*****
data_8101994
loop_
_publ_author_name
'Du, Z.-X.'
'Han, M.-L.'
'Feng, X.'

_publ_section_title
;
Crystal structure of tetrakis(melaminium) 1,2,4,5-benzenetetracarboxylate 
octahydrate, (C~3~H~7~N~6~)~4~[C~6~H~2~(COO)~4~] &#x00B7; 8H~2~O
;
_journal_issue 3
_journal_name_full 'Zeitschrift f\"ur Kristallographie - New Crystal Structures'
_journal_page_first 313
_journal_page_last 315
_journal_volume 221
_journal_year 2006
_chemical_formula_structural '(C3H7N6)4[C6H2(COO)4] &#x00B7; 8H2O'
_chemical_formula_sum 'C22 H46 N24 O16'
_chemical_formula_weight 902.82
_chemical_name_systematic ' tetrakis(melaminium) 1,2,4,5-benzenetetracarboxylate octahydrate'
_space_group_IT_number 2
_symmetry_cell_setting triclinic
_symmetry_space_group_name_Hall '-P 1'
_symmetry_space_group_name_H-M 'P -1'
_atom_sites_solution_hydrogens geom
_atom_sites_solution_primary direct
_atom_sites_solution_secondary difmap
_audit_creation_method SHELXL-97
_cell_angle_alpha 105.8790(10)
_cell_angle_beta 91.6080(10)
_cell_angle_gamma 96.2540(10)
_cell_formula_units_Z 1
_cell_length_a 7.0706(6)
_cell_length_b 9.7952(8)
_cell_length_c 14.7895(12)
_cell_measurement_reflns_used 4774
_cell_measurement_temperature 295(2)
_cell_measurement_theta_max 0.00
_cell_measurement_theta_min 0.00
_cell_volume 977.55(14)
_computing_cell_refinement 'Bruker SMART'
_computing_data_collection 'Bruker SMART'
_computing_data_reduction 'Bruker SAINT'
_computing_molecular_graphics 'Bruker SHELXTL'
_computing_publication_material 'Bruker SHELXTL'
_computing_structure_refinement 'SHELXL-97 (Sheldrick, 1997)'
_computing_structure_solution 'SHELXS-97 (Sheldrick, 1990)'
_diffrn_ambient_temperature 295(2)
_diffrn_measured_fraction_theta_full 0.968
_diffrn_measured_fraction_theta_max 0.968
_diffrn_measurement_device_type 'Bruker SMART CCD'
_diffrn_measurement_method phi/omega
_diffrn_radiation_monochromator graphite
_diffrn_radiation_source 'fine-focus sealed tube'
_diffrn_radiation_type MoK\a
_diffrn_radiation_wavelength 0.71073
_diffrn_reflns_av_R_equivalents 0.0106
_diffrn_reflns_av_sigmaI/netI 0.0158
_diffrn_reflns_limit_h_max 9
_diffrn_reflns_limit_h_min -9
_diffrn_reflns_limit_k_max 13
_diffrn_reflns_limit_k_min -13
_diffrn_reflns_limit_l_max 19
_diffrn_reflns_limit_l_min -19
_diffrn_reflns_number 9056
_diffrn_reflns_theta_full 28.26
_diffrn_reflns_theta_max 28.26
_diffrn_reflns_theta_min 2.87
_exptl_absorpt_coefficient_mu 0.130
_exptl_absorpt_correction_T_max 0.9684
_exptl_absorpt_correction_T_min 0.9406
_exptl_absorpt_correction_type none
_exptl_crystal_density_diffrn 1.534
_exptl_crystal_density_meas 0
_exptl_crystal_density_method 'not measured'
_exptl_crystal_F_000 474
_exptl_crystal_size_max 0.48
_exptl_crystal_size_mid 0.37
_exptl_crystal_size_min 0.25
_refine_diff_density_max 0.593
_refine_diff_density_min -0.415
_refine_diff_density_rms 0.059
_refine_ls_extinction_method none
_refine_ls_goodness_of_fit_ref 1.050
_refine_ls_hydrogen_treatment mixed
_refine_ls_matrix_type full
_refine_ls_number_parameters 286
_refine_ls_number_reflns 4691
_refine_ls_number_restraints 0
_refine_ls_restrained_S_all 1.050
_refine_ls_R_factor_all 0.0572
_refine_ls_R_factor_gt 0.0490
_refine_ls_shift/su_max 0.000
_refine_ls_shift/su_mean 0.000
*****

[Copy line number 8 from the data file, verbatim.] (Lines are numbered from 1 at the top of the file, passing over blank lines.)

;